by Giles Fraser
Back in 1929, the Soviet Union abolished the weekend. In its place a more ‘rational’ and less historically religious arrangement was established. The nepreryvka – or “continuous work-week” – divided workers up into five groups and assigned them all colours, with each group given their own specific day off. This way, production would never cease, with four-fifths of the workforce always on the go.
Socially, the nepreryvka was a disaster. People had no time to see friends; instead they associated by colour: purple people with purple people, orange with orange, and so on. Managers were supposed to assign husbands and wives to the same colour but rarely did. The Communist Party saw these dislocations as a feature, not a bug, of the new system. The Party wanted to undermine the family, that bourgeois institution.
- Judith Shulevitz, The Atlantic
But hasn’t capitalism simply reinvented nepreryvka, Judith Shulevitz argues in The Atlantic, with our hectic work-lives now increasingly directed by the demands of a 24-hour gig economy that has no respect for shared time with friends or the old fashioned idea of the family weekend?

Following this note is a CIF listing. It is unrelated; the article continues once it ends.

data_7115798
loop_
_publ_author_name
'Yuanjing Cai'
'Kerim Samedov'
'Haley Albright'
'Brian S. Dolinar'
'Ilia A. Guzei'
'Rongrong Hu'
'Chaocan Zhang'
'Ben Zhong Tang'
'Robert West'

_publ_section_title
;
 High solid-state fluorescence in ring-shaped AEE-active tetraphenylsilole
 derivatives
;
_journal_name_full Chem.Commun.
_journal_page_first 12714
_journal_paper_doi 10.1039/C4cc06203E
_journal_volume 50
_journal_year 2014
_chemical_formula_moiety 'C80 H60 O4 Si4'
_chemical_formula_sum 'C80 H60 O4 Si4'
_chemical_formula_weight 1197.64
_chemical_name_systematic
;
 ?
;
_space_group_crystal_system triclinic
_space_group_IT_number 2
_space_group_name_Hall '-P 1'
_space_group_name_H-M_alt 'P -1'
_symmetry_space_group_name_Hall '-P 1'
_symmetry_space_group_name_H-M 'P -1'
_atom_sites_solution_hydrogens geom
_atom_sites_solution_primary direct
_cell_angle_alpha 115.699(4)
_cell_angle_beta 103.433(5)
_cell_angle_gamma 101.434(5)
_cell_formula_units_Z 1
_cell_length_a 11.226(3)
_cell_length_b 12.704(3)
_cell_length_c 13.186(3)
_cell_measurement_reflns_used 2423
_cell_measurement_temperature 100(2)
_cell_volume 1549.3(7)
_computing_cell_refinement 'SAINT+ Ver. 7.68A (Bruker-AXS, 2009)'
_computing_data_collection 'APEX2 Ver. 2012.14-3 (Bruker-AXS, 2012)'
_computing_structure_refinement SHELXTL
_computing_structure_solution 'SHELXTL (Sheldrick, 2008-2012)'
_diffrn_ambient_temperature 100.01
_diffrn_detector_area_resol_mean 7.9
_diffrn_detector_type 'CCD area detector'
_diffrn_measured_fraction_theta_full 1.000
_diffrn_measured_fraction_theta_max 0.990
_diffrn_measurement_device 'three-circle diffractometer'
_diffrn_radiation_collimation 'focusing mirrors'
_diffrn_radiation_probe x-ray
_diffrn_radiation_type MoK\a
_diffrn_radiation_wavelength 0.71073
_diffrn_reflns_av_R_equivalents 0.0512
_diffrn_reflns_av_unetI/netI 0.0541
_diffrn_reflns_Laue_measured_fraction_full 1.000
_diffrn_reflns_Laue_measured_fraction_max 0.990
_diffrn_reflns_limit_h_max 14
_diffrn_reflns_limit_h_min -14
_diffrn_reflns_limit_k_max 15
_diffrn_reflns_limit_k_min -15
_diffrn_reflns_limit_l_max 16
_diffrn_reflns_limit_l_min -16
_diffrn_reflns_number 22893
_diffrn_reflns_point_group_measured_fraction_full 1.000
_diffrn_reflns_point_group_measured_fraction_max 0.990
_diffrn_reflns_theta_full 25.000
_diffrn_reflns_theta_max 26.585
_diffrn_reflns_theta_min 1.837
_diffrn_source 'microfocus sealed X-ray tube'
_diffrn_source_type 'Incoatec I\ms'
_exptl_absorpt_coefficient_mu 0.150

Many employers now schedule hours using algorithms to calculate exactly how many sets of hands are required at a given time of day—a process known as on-demand scheduling. The algorithms are designed to keep labour costs down, but they also rob workers of set schedules.
- Judith Shulevitz
Maybe this is why you haven’t seen many of your friends recently.
Out of curiosity, I look up the Keep Sunday Special website, and note that they haven’t sent out a press release since March 2016. Perhaps even they have given up the fight.
Does this matter? Isn’t ‘schedule flexibility’ liberating, allowing us all to set our own work pace designed around our own chosen lifestyles? In theory, perhaps. But in practice it means everything has to be scheduled and thus the subject of continuous — and often fraught — negotiation. So families do their own thing. Friends socialise on Facebook. And we all know the euphemism of labour flexibility is often code for fitting round your employer’s needs — both geographical and temporal — rather than your own.
All of which has serious long-term consequences.
It’s a cliché among political philosophers that if you want to create the conditions for tyranny, you sever the bonds of intimate relationships and local community. “Totalitarian movements are mass organisations of atomised, isolated individuals,” Hannah Arendt famously wrote in The Origins of Totalitarianism. She focused on the role of terror in breaking down social and family ties in Nazi Germany and the Soviet Union under Stalin. But we don’t need a secret police to turn us into atomised, isolated souls. All it takes is for us to stand by while unbridled capitalism rips apart the temporal preserves that used to let us cultivate the seeds of civil society and nurture the sadly fragile shoots of affection, affinity, and solidarity.
- Judith Shulevitz